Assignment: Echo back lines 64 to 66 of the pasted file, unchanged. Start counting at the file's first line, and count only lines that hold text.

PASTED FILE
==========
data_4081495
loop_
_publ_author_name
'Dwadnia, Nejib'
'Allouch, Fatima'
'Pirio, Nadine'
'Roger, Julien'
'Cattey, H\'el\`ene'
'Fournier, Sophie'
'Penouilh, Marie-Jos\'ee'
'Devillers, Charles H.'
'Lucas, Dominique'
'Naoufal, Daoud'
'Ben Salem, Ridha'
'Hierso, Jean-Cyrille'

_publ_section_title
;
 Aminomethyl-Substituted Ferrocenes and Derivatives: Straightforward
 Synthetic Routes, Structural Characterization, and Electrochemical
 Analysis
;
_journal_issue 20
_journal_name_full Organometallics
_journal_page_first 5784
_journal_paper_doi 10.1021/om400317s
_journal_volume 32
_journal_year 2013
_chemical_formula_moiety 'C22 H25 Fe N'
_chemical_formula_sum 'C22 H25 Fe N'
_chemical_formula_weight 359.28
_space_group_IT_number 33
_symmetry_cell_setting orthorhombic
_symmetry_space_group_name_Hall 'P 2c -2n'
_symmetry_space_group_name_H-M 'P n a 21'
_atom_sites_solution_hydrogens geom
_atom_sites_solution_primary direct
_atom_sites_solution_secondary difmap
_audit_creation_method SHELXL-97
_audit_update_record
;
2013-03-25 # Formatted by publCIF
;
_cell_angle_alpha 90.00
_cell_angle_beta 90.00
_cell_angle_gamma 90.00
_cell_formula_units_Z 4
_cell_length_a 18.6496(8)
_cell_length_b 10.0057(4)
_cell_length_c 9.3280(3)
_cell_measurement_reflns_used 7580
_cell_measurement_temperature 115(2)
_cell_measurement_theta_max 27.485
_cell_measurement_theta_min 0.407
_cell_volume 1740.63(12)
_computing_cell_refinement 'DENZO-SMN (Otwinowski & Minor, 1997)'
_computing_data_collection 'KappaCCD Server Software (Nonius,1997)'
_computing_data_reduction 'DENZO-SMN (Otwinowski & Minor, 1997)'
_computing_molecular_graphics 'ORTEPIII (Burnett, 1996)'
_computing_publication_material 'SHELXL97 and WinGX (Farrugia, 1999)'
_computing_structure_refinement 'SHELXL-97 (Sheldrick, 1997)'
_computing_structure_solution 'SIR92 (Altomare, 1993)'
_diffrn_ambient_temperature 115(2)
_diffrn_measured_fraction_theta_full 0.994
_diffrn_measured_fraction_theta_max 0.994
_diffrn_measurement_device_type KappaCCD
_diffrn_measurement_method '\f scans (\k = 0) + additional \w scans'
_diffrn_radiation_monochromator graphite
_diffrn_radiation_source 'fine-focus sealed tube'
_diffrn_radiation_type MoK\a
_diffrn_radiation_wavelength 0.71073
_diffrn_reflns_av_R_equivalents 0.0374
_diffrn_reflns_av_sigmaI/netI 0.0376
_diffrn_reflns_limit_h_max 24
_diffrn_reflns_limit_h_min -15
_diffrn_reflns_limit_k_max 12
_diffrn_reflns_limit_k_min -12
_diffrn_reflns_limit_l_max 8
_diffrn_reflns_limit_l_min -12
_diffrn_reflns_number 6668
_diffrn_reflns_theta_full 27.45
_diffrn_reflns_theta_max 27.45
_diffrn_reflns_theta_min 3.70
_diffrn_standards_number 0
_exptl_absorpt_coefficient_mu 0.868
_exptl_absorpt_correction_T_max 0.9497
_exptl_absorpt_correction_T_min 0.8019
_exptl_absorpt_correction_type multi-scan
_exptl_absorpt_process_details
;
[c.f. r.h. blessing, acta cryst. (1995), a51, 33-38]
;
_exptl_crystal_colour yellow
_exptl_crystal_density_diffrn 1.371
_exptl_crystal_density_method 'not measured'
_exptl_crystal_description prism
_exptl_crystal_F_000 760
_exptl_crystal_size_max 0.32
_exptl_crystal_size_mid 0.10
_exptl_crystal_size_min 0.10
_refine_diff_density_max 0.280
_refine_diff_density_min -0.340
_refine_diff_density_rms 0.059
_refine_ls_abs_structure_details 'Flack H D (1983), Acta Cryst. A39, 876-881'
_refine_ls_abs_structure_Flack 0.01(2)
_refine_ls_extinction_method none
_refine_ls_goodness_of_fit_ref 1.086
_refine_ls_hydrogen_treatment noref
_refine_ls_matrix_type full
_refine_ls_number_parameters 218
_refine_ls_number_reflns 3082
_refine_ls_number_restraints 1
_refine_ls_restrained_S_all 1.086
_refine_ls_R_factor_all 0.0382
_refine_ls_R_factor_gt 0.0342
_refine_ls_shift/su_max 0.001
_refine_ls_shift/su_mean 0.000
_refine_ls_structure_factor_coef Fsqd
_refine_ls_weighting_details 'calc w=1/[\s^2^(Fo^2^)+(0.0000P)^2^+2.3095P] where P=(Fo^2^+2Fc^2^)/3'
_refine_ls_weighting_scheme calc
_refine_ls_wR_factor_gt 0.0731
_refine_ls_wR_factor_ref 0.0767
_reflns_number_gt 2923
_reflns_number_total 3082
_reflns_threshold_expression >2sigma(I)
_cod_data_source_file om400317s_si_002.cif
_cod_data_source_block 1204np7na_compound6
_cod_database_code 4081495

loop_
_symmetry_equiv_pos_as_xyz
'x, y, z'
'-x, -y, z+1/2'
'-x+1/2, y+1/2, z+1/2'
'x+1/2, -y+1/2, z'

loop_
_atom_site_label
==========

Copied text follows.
_diffrn_measured_fraction_theta_max 0.994
_diffrn_measurement_device_type KappaCCD
_diffrn_measurement_method '\f scans (\k = 0) + additional \w scans'